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Refinery renews plea for reform of biofuel standard as credit prices inflict more financial pain

Delaware Public Media

The owner of Delaware City Refinery is trying again to get some relief from renewable fuel credits it is required to purchase, and it’s getting support from Delaware’s Congressional delegation and Gov. John Carney

Contributor Jon Hurdle takes a look at these credits and why they are getting attention now.

Delaware’s Congressional delegation and Gov. John Carney stepped up pressure on the federal government to reform a system of renewable fuel credits that may threaten the survival of Delaware City Refinery.

The governor and federal representatives asked the U.S. Environmental Protection Agency to find ways of easing the financial burden on independent refiners like plant’s owner, PBF Energy, that are required to buy millions of dollars’ worth of credits every year to comply with the federal Renewable Fuel Standard (RFS), which sets rules for the volume of biofuels such as ethanol that must be blended with gasoline and diesel.

PBF has long protested the requirement to buy the credits, known as “RINs” and now says the financial pressure has increased because of a sharp recent rise in the price of the credits, which are traded on the financial markets.

The credits are the second-biggest expense – after the cost of crude oil – faced by PBF, which operates five other U.S. refineries but does not blend renewables into its gasoline, and so must buy RINs instead. The company buys the credits from larger refiners that have the capability to blend renewables into gasoline; PBF argues the purchases are in effect a subsidy to its competitors.

In a letter to the EPA in March, Sens. Tom Carper and Chris Coons plus Gov. Carney and Rep. Lisa Blunt Rochester urged the agency’s new administrator, Michael Regan, to use his authority to calm the volatility in the RINs market. They said the EPA should give refineries more time to comply with the 2020 RFS volume requirements, should quickly issue requirements for 2021 and finalize those for 2022 as soon as possible.

The delegation also urged the EPA to work with the federal Commodity Futures Trading Commission to prevent RIN market manipulation. It accused EPA of failing to collect data on any manipulation, despite a request by the CFTC.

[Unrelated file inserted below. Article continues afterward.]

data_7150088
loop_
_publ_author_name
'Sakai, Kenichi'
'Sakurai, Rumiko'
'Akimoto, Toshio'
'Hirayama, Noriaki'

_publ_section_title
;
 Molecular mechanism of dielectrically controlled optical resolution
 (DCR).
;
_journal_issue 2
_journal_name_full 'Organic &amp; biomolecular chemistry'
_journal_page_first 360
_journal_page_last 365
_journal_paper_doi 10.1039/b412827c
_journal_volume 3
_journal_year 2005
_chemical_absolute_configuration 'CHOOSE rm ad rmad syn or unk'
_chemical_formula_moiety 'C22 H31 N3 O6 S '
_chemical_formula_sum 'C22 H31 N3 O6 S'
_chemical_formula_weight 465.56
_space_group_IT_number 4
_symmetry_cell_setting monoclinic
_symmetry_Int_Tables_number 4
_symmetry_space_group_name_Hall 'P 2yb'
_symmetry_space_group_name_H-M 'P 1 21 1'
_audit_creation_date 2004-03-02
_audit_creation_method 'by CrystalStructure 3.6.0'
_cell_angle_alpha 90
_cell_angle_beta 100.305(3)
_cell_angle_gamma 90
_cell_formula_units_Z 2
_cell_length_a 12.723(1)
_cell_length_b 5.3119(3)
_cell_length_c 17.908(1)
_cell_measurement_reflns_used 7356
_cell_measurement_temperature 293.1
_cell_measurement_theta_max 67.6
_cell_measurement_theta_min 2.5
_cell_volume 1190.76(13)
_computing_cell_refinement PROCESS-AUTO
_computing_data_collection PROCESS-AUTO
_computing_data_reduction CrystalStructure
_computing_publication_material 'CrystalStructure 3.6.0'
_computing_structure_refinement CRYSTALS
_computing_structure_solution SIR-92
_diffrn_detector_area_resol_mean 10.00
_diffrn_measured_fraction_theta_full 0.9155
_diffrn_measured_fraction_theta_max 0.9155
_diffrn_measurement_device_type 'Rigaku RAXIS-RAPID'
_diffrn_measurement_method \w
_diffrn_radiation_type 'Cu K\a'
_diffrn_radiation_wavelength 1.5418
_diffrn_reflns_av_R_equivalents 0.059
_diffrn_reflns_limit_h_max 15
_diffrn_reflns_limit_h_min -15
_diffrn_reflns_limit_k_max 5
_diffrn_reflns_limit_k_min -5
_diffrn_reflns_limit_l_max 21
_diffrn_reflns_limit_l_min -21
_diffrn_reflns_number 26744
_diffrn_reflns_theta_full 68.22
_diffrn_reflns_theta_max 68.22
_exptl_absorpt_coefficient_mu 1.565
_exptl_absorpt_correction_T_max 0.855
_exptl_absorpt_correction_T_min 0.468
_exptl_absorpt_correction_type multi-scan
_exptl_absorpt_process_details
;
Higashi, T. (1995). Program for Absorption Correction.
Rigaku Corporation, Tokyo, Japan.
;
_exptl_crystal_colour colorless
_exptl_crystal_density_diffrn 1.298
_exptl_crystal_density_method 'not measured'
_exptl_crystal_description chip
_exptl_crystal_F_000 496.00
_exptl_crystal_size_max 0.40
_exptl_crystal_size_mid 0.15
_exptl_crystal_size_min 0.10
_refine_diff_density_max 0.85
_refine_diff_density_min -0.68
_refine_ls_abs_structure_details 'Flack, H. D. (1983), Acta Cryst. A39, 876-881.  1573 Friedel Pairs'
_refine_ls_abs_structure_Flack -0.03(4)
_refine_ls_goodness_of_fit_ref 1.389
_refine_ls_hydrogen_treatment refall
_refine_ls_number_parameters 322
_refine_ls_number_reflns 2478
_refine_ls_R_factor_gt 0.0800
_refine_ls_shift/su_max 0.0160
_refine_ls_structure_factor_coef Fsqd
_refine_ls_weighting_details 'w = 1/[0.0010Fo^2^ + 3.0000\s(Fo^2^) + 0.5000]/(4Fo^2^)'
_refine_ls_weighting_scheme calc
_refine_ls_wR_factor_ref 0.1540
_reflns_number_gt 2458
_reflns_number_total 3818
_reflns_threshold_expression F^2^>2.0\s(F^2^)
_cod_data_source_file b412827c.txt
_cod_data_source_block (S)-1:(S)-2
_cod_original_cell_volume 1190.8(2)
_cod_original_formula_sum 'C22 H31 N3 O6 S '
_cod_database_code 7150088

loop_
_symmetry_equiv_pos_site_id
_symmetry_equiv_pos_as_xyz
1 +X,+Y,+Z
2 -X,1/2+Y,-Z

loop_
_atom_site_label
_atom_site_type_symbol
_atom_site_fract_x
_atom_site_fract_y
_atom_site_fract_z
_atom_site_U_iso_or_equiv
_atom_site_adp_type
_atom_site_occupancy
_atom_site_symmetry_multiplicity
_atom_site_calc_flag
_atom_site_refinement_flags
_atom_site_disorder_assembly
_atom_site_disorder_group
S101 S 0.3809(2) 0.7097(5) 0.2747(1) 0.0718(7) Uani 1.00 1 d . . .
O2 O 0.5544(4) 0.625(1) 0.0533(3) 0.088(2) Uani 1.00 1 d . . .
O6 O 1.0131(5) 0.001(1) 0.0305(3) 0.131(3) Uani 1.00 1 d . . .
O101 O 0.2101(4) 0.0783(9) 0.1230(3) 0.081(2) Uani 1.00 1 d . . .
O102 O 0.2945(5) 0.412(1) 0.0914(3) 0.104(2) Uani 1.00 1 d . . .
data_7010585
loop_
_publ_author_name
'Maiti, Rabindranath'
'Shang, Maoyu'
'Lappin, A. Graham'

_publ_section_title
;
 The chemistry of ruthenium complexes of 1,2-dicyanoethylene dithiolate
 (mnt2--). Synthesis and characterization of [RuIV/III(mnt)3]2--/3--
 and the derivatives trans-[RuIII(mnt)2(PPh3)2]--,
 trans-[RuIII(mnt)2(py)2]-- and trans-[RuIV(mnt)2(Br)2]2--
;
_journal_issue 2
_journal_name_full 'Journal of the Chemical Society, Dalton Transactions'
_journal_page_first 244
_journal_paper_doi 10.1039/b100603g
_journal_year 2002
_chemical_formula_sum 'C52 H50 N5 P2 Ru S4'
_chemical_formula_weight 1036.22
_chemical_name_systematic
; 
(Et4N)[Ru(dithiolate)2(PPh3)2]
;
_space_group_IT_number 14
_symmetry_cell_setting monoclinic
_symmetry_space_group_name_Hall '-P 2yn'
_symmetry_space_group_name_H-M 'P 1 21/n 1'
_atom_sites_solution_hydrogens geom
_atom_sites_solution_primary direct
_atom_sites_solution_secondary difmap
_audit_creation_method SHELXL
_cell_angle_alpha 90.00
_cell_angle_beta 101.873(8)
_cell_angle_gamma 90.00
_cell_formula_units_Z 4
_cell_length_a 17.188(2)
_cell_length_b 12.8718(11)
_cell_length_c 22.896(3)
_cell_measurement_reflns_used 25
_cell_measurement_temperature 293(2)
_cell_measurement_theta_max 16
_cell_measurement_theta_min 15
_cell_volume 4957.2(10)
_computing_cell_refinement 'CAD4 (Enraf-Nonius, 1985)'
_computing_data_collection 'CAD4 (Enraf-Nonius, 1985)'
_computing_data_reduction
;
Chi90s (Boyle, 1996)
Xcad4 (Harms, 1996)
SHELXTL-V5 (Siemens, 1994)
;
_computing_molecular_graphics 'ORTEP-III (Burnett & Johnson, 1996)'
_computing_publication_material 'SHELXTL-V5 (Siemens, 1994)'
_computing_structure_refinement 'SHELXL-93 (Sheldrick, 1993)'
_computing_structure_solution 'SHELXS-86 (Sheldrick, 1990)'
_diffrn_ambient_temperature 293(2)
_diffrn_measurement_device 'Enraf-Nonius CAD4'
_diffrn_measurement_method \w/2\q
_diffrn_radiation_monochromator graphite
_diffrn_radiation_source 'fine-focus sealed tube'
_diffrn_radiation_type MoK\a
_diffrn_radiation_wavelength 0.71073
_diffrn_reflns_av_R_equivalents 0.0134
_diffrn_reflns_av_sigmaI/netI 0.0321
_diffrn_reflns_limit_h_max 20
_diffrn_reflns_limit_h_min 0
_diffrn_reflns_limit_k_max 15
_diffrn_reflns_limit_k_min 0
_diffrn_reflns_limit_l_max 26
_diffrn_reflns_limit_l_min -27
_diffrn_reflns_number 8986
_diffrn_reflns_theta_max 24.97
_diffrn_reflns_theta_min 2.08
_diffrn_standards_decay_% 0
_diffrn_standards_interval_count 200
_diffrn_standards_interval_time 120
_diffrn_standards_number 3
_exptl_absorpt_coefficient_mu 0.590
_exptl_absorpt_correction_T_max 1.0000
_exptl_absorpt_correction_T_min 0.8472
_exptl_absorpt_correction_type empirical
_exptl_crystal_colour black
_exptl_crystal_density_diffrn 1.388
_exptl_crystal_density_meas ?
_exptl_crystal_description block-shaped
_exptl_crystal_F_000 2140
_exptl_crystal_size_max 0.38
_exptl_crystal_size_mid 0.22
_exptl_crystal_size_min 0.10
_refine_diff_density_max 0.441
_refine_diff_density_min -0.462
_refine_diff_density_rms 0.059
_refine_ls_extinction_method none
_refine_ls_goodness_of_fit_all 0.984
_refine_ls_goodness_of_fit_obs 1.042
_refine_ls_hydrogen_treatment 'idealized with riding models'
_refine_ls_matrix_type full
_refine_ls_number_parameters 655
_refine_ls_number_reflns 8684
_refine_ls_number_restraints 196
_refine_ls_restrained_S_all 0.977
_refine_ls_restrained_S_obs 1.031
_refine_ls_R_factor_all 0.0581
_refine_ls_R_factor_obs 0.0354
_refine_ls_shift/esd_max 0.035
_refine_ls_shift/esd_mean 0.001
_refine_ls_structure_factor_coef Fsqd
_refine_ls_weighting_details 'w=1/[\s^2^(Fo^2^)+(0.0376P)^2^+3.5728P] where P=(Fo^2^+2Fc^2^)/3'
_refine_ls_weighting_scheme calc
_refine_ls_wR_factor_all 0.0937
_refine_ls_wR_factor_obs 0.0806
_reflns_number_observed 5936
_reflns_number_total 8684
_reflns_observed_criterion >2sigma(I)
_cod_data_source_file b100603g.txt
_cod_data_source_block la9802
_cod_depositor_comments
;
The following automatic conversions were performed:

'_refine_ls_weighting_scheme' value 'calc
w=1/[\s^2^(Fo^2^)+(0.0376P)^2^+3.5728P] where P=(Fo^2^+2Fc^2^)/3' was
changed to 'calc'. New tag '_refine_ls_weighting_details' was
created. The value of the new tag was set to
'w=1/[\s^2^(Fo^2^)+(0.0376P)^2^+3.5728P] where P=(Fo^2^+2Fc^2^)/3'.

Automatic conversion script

“This price volatility creates great difficulties for independent merchant refineries, like the one located in Delaware City, to plan and comply with the RFS, especially while grappling with the market effects of COVID-19,” it said.

The delegation acknowledged that the RFS has played a “critical part” in boosting the use of biofuels since it began to implement the Energy Independence and Security Act of 2007 but said it has not always been “smooth sailing” for refineries and biofuels producers.

"If you look at small merchant refiners across the country, there's going to be a large swath of refining capacity put at risk if these things go unchecked." - PBF Energy's Brendan Williams.

It accused the Trump administration of worsening the volatility in the RINs market, resulting in the EPA being months late in setting renewable fuel obligation volumes for this year.

The delegation said it strongly supports a national transition to sustainable transportation fuels but while the country remains dependent on petroleum products, argued that they should be made at U.S.-based plants like that in Delaware City. The plant employs about 535 people, and up to 1,000 contractors at certain times of year.

“By taking prompt action now to right the ship of RFS, EPA can help both biofuel producers and domestic refineries weather the economic impacts of COVID-19 while we pursue the administration’s goal of net zero by 2050,” the letter said, referring to a point where the addition of greenhouse gases is no greater than that taken out of the atmosphere.

In 2020, PBF spent about $325 million on buying RINs, about twice the amount in 2019, because of  a spike in the price of the credits, which have risen to an average of about $1.90 currently from 10 cents in January 2020, and $1 in January this year, according to Michael Karlovich, a spokesman for the company.

It’s hard to forecast what RINs prices will do this year because of the EPA’s ongoing discussions on RFS reform, and because the market is waiting for a U.S. Supreme Court ruling on whether RFS exemptions for small refiners granted by the Trump administration can be renewed, Karlovich said.

“Nonetheless, we can safely estimate that, at current levels, we will spend significantly more on compliance credits this year than last year,” he said.

The U.S. Energy Information Administration said in February that RINs prices for ethanol and biomass-based diesel were nearing record highs.

Brendan Williams, PBF’s director of government relations, declined for competitive reasons to say how much the credits are costing Delaware City Refinery specifically but warned that so-called merchant refiners like PBF are at risk because of how the Renewable Fuels Standard works.